Several factors may determine how a child reacts. These include:

  1. Age: A child’s age at the time of the traumatic event can significantly influence their reaction. Younger children may not fully understand the event, which often leads to confusion and fear. On the other hand, older children might be more likely to experience feelings of guilt or responsibility.

  2. Type: The nature of the traumatic event (e.g., traumatic event, accident, abuse, neglect) can also impact a child’s reaction. Certain types of trauma, especially those involving a personal violation or prolonged exposure, may lead to more severe or long-lasting effects.

  3. Severity and Duration: The severity of the traumatic event and how long it lasts can influence a child’s response. A single, brief traumatic event might have different effects compared to a recurring or prolonged one.

  4. Proximity: Children who directly experience or witness a traumatic event are likely to have a more significant reaction than those who are more removed from the event.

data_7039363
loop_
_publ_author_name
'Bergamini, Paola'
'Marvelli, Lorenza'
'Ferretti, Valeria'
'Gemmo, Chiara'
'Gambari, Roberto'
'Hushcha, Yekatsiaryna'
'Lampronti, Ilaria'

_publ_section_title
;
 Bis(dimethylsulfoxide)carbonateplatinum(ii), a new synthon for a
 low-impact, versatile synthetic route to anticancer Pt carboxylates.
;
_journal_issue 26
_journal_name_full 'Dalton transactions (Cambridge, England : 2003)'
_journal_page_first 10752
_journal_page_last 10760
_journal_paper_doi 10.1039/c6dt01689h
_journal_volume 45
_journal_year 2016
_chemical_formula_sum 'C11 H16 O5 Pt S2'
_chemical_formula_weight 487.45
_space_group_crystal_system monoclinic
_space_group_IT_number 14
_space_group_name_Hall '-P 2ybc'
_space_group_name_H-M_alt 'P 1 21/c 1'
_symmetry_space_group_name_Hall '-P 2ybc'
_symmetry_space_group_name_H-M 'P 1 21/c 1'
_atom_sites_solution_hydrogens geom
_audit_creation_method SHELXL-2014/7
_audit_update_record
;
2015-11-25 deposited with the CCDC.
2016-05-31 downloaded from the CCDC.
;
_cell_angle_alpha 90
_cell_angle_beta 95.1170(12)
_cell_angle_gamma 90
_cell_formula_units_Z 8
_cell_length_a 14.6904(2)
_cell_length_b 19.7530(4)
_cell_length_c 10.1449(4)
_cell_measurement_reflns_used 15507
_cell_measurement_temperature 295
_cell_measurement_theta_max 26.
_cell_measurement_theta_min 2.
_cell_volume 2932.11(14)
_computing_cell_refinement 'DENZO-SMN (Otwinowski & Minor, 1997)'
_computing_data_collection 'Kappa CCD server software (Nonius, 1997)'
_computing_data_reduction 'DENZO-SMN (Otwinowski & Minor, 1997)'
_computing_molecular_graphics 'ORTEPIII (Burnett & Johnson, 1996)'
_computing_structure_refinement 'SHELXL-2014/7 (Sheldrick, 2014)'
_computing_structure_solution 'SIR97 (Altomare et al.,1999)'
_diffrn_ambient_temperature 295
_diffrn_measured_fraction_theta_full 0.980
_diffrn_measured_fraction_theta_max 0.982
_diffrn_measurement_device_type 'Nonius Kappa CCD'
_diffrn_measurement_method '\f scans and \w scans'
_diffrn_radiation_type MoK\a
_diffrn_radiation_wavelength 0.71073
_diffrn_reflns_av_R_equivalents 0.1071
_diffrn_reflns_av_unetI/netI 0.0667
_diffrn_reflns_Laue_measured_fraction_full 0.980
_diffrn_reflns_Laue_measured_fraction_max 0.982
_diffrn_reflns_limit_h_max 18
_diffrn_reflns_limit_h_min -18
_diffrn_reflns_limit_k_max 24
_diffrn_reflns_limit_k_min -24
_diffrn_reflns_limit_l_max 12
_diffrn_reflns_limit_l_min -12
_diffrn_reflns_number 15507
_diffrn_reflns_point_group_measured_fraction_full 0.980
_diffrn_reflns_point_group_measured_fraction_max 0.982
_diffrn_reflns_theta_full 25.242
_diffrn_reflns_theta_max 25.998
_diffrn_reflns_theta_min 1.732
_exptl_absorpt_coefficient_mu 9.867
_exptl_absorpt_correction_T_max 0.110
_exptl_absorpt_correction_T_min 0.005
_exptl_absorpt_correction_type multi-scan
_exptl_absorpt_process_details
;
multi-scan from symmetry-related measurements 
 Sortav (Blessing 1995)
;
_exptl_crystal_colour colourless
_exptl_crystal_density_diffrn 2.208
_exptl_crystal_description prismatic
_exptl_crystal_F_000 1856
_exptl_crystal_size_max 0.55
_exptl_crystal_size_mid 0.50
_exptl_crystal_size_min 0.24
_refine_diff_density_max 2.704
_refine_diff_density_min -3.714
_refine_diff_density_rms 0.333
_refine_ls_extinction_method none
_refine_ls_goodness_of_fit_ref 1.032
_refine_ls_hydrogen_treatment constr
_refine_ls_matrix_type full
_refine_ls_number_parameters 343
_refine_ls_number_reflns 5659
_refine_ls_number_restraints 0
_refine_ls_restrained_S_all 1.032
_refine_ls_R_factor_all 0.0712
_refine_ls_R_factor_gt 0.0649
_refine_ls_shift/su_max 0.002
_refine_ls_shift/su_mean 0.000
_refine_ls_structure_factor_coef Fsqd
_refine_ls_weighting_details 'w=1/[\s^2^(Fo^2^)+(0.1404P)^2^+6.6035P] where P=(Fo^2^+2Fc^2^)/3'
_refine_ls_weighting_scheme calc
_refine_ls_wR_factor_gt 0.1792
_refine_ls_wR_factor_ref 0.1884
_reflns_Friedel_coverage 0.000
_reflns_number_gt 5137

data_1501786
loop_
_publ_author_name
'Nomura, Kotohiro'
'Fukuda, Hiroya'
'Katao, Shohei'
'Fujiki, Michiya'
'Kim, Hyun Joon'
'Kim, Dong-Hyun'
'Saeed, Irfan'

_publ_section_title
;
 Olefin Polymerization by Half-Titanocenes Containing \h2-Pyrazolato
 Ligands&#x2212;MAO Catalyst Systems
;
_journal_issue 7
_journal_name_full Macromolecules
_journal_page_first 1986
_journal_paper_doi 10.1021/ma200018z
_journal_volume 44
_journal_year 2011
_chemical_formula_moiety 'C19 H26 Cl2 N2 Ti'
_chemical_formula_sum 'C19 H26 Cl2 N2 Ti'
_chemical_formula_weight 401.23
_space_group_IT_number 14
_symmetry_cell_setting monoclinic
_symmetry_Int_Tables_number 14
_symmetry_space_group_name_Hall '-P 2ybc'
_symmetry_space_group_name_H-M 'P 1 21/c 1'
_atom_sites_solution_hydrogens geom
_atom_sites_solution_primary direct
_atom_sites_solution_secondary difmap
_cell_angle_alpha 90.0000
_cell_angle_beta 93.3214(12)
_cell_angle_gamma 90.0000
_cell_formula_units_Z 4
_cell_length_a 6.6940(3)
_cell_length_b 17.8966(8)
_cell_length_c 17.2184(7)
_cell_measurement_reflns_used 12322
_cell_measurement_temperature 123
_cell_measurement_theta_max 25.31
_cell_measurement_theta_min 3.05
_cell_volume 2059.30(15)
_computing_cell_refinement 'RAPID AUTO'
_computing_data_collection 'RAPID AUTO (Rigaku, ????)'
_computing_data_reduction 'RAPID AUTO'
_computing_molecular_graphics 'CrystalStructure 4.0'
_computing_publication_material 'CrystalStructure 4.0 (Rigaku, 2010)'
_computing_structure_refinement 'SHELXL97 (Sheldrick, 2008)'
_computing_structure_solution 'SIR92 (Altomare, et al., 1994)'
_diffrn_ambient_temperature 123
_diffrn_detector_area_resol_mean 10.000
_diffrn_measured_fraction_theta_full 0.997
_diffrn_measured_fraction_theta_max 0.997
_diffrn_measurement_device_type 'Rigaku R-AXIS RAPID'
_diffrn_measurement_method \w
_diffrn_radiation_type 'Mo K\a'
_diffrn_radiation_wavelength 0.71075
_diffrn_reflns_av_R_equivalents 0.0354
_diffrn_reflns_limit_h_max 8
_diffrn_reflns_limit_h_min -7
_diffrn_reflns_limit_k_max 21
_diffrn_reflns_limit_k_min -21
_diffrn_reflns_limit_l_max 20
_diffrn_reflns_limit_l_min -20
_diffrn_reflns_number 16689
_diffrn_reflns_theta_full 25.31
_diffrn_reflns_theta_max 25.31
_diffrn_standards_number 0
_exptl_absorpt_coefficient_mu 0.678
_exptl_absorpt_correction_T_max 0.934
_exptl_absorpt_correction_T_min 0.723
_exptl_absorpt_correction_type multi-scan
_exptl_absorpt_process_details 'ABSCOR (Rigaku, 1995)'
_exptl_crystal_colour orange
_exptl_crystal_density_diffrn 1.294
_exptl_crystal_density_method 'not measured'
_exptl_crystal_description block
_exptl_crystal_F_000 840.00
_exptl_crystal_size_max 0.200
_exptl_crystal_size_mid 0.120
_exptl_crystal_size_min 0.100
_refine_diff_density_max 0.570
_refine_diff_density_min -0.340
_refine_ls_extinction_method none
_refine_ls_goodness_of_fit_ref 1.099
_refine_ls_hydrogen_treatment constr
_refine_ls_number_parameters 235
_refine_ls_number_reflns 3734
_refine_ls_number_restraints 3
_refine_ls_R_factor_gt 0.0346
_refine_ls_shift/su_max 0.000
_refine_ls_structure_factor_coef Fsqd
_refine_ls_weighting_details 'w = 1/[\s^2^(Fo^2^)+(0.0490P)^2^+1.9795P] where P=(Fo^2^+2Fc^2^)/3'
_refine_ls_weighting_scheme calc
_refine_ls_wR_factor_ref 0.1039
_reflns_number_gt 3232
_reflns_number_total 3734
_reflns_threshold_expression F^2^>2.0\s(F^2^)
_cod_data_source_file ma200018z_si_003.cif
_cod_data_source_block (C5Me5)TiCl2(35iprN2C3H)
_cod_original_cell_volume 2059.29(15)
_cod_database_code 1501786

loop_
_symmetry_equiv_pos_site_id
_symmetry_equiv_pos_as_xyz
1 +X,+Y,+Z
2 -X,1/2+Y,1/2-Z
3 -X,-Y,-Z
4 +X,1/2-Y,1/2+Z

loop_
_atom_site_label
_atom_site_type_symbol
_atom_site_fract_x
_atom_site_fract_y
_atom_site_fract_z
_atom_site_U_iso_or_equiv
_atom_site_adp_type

5. Personality: Just like adults, every child has a unique personality, which can impact how they respond. Some children might be naturally more resilient or have better-coping mechanisms due to their personality traits.

  6. Support System: The presence of a strong, supportive network, including family, friends, and community, can significantly influence how a child copes with trauma. Supportive adults can help children understand and process their feelings, which can contribute to a more positive outcome.

  7. Previous Trauma or Stress: Children who have previously experienced high levels of stress may be more vulnerable to the effects of a new traumatic event.

  8. Coping Skills: A child’s ability to cope with stress and adversity plays a significant role in their reaction. Those with strong problem-solving skills and adaptive coping strategies are generally better able to manage their responses to traumatic events.

It’s important to note that these are general factors, and every child’s response to trauma is unique. If a child is showing signs of trauma, professional help, such as a child psychologist or psychiatrist, should be sought after.